Friday, March 12, 2010

Underpaid Preachers

I recently heard of a preacher or two for the Lord's church who made over $100,000 a year just as a preacher. That's impressive. I guess my first thought would have to be if that preacher and his family really need that much money a year, and I hope that the congregation puts even more towards making the Gospel available for all. Then I have to wonder if this preacher is underpaid?

Wait. A preacher makes at least $100,000 a year and I have the gall to suggest that he might be underpaid? I did indeed suggest that, but it doesn't mean what you probably think it means. At least in my mind, a preacher isn't truly paid in a check he receives every week, two weeks or month. Now don't get me wrong, congregations should support their preacher financially. It is an optional decision left up to the preacher and the congregation really, but the congregation should do what they can to financially support their preacher. I suppose we could have a full discussion about that, but I Corinthians 9 as a very good explanation of this.

Okay, so preachers should be supported financially if possible, but I know I've said that that wasn't what I was referring to earlier, so let's get to the heart of the matter. In my mind, the Gospel preacher doesn't find the true riches of his labor in a check from the treasurer, but from the growth of the congregation. Most preachers put in a lot more work than you think. The Bible classes they teach aren't just common knowledge to them, they have to study and compile the notes they use. Sermons take time to write, and are practiced and studied throughout the week. Most write a bulletin article every week and those don't just magically appear in the computer one day. No, it takes more study to produce those. That's every week too, unless someone fills in or the preacher is gone for some reason or another. On top of that, the preacher is expected to visit the sick and the shut-ins. They are expected to have families over and are expected to do the bulk of evangelism for the congregation. The thought that a preacher only works one day a week is far from the truth!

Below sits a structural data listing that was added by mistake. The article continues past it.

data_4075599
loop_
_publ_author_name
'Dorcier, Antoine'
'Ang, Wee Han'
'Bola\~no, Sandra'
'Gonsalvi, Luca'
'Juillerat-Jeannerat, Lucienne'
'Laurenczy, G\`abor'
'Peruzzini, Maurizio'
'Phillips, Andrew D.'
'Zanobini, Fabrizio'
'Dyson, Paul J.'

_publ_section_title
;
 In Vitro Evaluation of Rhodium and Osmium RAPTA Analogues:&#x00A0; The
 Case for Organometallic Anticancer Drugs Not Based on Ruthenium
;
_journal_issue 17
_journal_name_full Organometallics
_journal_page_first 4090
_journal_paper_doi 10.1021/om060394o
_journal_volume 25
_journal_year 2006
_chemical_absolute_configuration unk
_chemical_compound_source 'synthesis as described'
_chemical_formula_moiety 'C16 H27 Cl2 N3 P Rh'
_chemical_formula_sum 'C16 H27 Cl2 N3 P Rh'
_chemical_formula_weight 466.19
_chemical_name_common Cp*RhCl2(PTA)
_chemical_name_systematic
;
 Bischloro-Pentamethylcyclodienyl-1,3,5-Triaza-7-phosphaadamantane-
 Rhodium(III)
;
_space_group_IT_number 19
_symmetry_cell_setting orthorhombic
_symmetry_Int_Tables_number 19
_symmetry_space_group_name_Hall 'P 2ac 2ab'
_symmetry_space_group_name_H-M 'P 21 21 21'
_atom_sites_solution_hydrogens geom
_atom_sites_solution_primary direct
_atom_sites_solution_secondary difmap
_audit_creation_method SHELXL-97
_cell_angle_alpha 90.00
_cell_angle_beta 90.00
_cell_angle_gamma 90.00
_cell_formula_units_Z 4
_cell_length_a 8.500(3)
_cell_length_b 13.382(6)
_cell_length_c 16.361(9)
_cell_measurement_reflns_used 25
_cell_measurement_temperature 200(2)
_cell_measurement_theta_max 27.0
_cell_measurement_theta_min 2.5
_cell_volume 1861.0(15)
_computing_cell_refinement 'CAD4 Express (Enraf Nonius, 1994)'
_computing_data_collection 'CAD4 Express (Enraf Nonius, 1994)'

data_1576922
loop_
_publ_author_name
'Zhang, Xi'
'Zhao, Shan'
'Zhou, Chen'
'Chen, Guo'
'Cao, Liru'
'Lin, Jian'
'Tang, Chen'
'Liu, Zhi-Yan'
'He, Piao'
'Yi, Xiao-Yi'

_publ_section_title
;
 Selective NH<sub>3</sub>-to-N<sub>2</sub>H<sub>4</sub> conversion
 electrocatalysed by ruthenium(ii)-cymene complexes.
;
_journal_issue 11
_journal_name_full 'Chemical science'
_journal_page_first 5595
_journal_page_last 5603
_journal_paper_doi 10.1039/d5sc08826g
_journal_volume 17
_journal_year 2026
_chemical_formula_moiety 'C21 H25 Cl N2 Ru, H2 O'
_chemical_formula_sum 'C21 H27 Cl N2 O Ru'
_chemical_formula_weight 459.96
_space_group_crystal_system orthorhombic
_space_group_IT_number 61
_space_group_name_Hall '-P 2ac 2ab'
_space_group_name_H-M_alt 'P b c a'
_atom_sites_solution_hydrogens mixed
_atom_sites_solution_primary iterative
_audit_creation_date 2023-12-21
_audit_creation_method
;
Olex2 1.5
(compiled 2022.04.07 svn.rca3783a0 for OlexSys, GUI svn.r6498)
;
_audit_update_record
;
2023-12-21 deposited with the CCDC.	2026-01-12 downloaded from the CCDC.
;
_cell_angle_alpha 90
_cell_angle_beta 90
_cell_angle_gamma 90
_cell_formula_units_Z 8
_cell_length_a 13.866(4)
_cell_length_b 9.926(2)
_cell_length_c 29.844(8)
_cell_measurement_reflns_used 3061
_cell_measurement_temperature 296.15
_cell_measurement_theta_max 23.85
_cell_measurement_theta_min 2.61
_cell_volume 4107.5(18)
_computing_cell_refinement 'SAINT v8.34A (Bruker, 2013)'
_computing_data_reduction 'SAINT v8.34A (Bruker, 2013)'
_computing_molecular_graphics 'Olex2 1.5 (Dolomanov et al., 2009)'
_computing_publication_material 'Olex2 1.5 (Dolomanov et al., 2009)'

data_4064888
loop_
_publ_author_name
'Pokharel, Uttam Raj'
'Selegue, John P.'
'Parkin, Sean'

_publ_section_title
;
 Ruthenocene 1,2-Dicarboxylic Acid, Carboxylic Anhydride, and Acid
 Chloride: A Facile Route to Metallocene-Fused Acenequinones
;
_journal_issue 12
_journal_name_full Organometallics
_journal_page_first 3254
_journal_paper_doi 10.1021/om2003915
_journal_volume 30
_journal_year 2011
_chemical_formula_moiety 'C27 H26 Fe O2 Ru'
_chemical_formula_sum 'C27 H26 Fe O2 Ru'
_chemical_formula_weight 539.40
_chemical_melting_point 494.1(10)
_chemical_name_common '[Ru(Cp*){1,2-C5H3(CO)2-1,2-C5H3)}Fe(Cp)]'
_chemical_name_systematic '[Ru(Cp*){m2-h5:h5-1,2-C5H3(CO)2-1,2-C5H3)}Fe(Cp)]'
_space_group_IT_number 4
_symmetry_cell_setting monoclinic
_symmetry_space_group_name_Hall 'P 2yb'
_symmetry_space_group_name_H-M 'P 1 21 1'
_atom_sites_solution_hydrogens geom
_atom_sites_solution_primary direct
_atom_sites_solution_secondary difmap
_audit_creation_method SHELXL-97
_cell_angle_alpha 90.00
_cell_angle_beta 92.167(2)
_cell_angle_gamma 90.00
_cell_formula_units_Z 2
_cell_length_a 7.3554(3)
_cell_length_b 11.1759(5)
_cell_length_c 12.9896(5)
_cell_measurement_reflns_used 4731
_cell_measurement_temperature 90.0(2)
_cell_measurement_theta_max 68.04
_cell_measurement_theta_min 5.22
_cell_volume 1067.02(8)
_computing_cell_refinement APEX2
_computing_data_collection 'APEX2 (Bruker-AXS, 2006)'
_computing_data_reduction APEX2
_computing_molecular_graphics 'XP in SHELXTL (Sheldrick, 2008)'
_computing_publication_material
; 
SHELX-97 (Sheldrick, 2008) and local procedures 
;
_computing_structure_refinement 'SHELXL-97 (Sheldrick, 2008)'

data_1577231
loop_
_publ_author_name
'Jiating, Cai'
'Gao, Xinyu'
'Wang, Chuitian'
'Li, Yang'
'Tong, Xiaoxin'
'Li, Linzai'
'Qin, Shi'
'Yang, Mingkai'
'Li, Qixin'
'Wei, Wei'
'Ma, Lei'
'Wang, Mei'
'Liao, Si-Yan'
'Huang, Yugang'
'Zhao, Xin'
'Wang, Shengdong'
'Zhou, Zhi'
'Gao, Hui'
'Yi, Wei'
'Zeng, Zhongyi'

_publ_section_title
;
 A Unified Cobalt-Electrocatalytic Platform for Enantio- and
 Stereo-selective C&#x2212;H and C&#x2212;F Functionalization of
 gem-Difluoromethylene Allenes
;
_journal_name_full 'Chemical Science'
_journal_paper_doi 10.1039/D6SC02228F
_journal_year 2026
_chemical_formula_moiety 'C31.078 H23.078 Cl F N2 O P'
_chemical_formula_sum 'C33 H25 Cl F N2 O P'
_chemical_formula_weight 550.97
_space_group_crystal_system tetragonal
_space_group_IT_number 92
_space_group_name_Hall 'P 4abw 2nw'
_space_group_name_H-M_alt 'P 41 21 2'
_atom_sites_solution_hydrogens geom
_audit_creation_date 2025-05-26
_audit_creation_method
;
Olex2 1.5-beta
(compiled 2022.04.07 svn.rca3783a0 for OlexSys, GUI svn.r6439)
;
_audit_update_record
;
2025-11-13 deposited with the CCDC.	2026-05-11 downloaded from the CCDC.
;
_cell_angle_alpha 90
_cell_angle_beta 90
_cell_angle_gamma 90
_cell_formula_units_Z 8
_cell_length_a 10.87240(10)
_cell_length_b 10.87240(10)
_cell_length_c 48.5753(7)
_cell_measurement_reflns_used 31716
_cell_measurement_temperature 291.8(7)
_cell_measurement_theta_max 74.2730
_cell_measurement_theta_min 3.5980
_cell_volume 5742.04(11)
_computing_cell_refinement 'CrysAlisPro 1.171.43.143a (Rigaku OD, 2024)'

Now imagine that you've taken the time to put something together for a loved one. A husband, a wife, a child, a friend or just anyone you care about. You put time and effort into it and when it is presented to them, you just get a, "I appreciate that," and then the receiver just goes on unaffected by what you've put much effort into. I would guess that most preachers feel that way when members listen to sermons or classes or read articles that the preacher has invested his time into and walk away saying, "thanks" for it, but remaining largely unaffected or taking the time to consider the Word of God that has been taught. Not only does the preacher put time into what he does, but hopefully he puts love and concern for the souls of the world into it as well.

Where I preach, a young man will be filling in for me when my family travels to Memphis at the end of the month. When I arrived here, it was all he could do to get up and read the announcements. Now he'll be preaching the Gospel. That alone is a big "pay check" to me you might say. It lets me know that people are growing spiritually and wanting to work for the Lord. It reminds me why I chose the life I chose. No amount of money compares to being able to watch fellow Christians grow in wisdom and activity.

The next time you sit through a class or a sermon, or the next time you read and article in the church bulletin, please take time to consider how much time has been put into that. Take the time to thank him, to let him know how it helped you grow and what you've learned. Let him know just how much his work there means to you. Even if it just a few sincere words, it means a lot. Along with that, try to become more active. Get more involved with the work of the Lord in your area. Actions speak louder than words, especially to your preacher.

Please make sure that our preachers are not underpaid.

Love you all,


  1. Great post! I'll be following along and look forward to your next post.

  2. I'll amen that too. I wish more people really understood all the effort it takes to be a (good) preacher!